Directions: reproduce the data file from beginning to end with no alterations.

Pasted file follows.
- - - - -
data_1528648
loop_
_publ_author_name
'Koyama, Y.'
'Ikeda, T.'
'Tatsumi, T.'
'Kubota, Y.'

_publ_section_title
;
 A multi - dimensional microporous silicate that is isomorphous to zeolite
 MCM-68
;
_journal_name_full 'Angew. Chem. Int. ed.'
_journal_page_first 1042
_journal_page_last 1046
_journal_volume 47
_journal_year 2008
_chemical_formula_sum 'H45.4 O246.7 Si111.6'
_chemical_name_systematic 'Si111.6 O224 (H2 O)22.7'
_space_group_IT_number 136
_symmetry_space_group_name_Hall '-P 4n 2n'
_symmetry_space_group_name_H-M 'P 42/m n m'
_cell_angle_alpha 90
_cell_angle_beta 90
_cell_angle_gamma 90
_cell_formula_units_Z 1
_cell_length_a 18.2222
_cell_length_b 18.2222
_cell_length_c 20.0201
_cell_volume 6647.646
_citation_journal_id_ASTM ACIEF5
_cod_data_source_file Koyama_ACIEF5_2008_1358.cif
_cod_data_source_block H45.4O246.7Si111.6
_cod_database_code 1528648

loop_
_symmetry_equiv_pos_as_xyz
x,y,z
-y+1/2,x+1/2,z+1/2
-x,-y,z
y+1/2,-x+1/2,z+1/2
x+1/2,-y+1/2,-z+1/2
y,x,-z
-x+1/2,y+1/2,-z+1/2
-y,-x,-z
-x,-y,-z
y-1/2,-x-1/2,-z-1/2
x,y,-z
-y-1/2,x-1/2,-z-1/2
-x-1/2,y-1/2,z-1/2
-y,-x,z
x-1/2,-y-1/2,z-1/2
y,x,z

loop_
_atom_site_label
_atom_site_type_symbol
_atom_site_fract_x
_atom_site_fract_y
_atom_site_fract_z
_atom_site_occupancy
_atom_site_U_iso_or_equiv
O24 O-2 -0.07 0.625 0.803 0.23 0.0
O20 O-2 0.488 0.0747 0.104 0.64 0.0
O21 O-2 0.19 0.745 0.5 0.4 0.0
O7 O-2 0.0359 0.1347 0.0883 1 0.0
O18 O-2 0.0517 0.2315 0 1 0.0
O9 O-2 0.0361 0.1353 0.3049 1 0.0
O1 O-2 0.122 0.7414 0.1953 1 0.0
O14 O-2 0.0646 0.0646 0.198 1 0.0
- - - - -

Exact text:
data_1528648
loop_
_publ_author_name
'Koyama, Y.'
'Ikeda, T.'
'Tatsumi, T.'
'Kubota, Y.'

_publ_section_title
;
 A multi - dimensional microporous silicate that is isomorphous to zeolite
 MCM-68
;
_journal_name_full 'Angew. Chem. Int. ed.'
_journal_page_first 1042
_journal_page_last 1046
_journal_volume 47
_journal_year 2008
_chemical_formula_sum 'H45.4 O246.7 Si111.6'
_chemical_name_systematic 'Si111.6 O224 (H2 O)22.7'
_space_group_IT_number 136
_symmetry_space_group_name_Hall '-P 4n 2n'
_symmetry_space_group_name_H-M 'P 42/m n m'
_cell_angle_alpha 90
_cell_angle_beta 90
_cell_angle_gamma 90
_cell_formula_units_Z 1
_cell_length_a 18.2222
_cell_length_b 18.2222
_cell_length_c 20.0201
_cell_volume 6647.646
_citation_journal_id_ASTM ACIEF5
_cod_data_source_file Koyama_ACIEF5_2008_1358.cif
_cod_data_source_block H45.4O246.7Si111.6
_cod_database_code 1528648

loop_
_symmetry_equiv_pos_as_xyz
x,y,z
-y+1/2,x+1/2,z+1/2
-x,-y,z
y+1/2,-x+1/2,z+1/2
x+1/2,-y+1/2,-z+1/2
y,x,-z
-x+1/2,y+1/2,-z+1/2
-y,-x,-z
-x,-y,-z
y-1/2,-x-1/2,-z-1/2
x,y,-z
-y-1/2,x-1/2,-z-1/2
-x-1/2,y-1/2,z-1/2
-y,-x,z
x-1/2,-y-1/2,z-1/2
y,x,z

loop_
_atom_site_label
_atom_site_type_symbol
_atom_site_fract_x
_atom_site_fract_y
_atom_site_fract_z
_atom_site_occupancy
_atom_site_U_iso_or_equiv
O24 O-2 -0.07 0.625 0.803 0.23 0.0
O20 O-2 0.488 0.0747 0.104 0.64 0.0
O21 O-2 0.19 0.745 0.5 0.4 0.0
O7 O-2 0.0359 0.1347 0.0883 1 0.0
O18 O-2 0.0517 0.2315 0 1 0.0
O9 O-2 0.0361 0.1353 0.3049 1 0.0
O1 O-2 0.122 0.7414 0.1953 1 0.0
O14 O-2 0.0646 0.0646 0.198 1 0.0